When the Financial Crisis Inquiry Commission held its first public meeting this month, it launched an ambitious, 15-month investigation of the economic meltdown. Created by Congress in May to determine and analyze the origins of the current crisis, the commission is charged with examining no fewer than 20 of its specific causes, including the roles of fraud and abuse, credit rating agencies, and corporate compensation structures. The commission must also examine the collapses of major financial institutions like Lehman Brothers and Bear Stearns.
That's a big goal. And appointing a panel of experts to accomplish such a task is a favorite move of congressional leaders, who have created hundreds over the centuries to examine everything from merchants who defrauded revolutionary forces at Valley Forge to the Iran-contra affair, the 9/11 terrorist attacks, and the use of steroids in baseball. "There's hardly a subject that they haven't tried to tackle with a commission," says Paul Light, a professor at New York University who is studying post-World War II commissions.
Still, hopes are high for the current commission. Criminal charges rarely result from such hearings, but the investigation could lead to legislation to prevent a similar crisis from occurring again. And that's why, when experts and historians point to the type of inquiry this new commission should emulate, they return to the Pecora hearings of the early 1930s.
Ferdinand Pecora, an Italian-American with flashing eyes and a penchant for pinochle, was head counsel of the Senate Committee on Banking and Currency. He took the job after the committee had already spent a year struggling to investigate the main causes of the Depression. The hearings had failed to penetrate Wall Street's shadowy landscape of margin selling, stock rigging, and speculation because witnesses ducked questions and the committee's counsels were weak and changed frequently. By January 1933, with only six weeks of the investigation officially left to go, most committee members had given up on getting answers.
Most, that is, except for Sen. Peter Norbeck, the committee's chairman, a Republican from South Dakota whose lack of knowledge about Wall Street was matched only by his suspicion of it. After the committee's latest counsel quit in frustration over the lack of progress, Norbeck offered the job to four candidates. One by one, they turned him down. A fifth also rejected it but passed along a recommendation: Pecora, the 51-year-old assistant district attorney of New York County. Norbeck pressed Pecora to take the job. All he wanted, he said, was for Pecora to write a report on what the hearings had uncovered so far. But Pecora, hired Jan. 24, 1933, found that there wasn't anything to write, since the committee hadn't uncovered anything of note. Still, Pecora was intrigued. Hoping for one last stab at getting Wall Street to divulge its secrets, Pecora persuaded the senators to grant him another month of hearings and a fistful of subpoenas.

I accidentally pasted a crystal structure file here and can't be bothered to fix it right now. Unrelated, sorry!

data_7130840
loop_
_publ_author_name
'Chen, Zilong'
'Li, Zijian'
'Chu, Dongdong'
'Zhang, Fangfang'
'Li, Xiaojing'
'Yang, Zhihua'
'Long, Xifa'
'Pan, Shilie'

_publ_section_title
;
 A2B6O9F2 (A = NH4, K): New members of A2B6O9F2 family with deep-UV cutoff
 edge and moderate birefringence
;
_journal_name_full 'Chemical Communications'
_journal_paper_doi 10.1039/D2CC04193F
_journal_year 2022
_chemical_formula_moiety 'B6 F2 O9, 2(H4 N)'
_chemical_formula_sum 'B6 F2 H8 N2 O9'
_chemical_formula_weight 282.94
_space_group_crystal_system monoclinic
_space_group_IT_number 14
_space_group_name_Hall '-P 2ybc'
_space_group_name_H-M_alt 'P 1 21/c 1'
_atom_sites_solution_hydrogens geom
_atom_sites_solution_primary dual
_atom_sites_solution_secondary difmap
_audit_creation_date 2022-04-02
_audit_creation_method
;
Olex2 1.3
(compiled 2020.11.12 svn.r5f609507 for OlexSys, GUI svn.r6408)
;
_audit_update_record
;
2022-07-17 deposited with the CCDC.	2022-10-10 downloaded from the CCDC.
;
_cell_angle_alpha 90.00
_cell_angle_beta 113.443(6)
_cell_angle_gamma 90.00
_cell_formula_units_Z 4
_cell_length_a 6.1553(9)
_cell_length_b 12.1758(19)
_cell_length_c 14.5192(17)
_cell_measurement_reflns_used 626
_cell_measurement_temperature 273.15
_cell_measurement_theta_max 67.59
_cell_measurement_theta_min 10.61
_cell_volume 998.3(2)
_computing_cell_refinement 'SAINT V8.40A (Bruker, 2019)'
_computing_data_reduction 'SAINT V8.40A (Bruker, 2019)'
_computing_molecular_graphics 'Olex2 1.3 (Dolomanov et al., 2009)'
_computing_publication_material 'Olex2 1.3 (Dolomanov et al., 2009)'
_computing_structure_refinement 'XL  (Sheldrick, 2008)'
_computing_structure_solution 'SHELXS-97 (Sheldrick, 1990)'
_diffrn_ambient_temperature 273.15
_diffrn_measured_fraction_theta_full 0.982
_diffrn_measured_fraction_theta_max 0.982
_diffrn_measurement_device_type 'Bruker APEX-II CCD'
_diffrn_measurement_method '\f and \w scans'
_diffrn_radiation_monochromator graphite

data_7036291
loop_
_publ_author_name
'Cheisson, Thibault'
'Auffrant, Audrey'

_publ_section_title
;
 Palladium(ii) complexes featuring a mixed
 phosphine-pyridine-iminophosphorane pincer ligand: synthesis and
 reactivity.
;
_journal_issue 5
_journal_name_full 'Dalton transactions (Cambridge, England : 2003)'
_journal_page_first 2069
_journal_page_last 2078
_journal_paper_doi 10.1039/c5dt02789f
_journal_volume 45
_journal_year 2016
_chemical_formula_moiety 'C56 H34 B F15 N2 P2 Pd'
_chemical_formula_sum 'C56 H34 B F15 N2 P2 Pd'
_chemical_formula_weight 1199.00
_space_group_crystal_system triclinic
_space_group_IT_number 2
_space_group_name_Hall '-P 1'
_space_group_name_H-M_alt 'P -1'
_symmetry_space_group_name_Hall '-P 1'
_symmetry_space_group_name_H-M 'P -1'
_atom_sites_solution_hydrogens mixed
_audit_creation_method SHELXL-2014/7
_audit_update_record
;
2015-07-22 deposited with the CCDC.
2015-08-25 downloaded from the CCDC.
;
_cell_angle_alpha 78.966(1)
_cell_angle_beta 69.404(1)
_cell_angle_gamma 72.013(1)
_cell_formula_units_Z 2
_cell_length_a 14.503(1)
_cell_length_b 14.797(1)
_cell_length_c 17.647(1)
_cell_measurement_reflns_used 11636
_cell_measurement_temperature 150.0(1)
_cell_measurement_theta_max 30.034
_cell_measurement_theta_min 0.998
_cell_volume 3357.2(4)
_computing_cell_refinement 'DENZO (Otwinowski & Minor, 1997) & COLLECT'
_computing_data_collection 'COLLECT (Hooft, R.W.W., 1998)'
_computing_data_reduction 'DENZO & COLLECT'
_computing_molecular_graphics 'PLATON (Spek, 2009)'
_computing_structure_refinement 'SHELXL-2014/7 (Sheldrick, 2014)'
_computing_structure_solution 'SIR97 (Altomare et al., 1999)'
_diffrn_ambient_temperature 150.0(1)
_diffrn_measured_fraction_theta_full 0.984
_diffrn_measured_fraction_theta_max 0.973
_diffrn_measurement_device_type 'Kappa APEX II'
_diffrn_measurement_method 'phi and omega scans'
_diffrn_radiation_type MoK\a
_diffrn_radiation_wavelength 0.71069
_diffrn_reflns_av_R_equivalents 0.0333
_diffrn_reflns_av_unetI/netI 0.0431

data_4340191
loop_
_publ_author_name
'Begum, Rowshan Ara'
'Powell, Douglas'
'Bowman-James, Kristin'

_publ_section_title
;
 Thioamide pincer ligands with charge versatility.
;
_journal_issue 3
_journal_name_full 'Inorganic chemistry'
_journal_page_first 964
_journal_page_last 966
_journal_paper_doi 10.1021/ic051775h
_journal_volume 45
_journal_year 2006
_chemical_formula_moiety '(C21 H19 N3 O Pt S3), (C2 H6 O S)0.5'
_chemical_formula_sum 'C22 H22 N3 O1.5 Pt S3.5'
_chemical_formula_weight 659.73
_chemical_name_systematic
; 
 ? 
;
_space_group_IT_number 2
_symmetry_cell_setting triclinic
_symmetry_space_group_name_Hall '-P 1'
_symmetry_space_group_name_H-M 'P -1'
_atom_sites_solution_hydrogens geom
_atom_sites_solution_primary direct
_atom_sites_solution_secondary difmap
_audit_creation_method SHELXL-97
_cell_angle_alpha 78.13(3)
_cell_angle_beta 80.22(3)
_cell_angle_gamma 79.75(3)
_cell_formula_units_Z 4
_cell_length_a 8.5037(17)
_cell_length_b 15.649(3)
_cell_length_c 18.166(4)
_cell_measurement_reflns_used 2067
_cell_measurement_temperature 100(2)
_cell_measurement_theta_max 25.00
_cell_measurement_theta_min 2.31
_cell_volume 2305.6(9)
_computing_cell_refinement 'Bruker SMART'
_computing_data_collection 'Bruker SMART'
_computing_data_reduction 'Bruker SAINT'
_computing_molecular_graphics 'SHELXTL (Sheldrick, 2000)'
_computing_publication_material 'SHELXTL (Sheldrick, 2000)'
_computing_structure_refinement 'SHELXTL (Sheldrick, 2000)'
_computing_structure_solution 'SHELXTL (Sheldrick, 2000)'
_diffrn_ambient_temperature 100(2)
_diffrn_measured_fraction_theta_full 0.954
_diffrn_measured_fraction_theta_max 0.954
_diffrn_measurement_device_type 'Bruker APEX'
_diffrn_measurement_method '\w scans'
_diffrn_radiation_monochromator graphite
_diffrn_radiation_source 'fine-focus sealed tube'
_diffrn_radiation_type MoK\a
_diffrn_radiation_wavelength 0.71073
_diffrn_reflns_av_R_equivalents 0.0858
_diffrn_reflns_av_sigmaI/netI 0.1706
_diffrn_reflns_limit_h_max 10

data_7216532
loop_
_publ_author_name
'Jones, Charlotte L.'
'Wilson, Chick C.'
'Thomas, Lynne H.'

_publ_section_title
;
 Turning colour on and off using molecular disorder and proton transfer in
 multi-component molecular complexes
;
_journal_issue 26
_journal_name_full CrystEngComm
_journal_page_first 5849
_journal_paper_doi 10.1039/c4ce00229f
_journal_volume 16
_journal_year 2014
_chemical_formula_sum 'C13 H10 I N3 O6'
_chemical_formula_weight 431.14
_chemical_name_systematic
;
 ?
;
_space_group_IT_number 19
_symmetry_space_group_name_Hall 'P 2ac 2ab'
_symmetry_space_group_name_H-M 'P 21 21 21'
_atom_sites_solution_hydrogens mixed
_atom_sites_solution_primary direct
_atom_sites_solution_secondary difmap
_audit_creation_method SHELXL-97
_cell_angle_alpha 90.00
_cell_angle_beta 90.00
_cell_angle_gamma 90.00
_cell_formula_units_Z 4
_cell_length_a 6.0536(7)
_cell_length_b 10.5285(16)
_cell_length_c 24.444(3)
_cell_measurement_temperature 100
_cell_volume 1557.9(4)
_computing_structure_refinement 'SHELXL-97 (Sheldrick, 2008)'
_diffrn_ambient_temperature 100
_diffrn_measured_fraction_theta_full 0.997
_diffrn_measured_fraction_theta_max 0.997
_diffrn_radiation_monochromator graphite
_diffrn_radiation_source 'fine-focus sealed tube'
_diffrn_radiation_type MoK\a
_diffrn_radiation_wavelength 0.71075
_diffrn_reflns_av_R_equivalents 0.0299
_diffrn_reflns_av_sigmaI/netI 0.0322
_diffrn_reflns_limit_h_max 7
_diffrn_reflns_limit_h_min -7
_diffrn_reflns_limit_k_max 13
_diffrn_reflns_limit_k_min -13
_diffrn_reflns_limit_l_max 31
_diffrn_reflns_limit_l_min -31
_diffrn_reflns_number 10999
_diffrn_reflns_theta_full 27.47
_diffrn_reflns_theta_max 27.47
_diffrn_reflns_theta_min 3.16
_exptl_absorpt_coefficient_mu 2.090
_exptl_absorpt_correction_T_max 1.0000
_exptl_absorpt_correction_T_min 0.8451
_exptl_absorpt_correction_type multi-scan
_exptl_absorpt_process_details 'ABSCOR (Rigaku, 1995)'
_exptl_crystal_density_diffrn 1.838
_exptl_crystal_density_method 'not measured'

As Pecora prepared for his first hearing, the economy took a new plunge. A run on the banks led to a wave of closures. This crisis put renewed pressure on the committee to deliver. Pecora immediately delved into the country's second-largest bank, National City Bank, which was one of the most notorious for promoting new, risky securities. Though senators were involved in the questioning, it was their new counsel who had done the research, scoured the documents, and knew just how to force the bankers to yield their secrets. Among them was that National City Bank gave cash bonuses to traders who sold the most stocks and bonds, particularly the riskiest ones that it wanted to dispose of the fastest. Just six days after Pecora launched his new round of the investigation, both the bank's chairman and president resigned under pressure from an angry press, the committee, and even the incoming president, Franklin D. Roosevelt.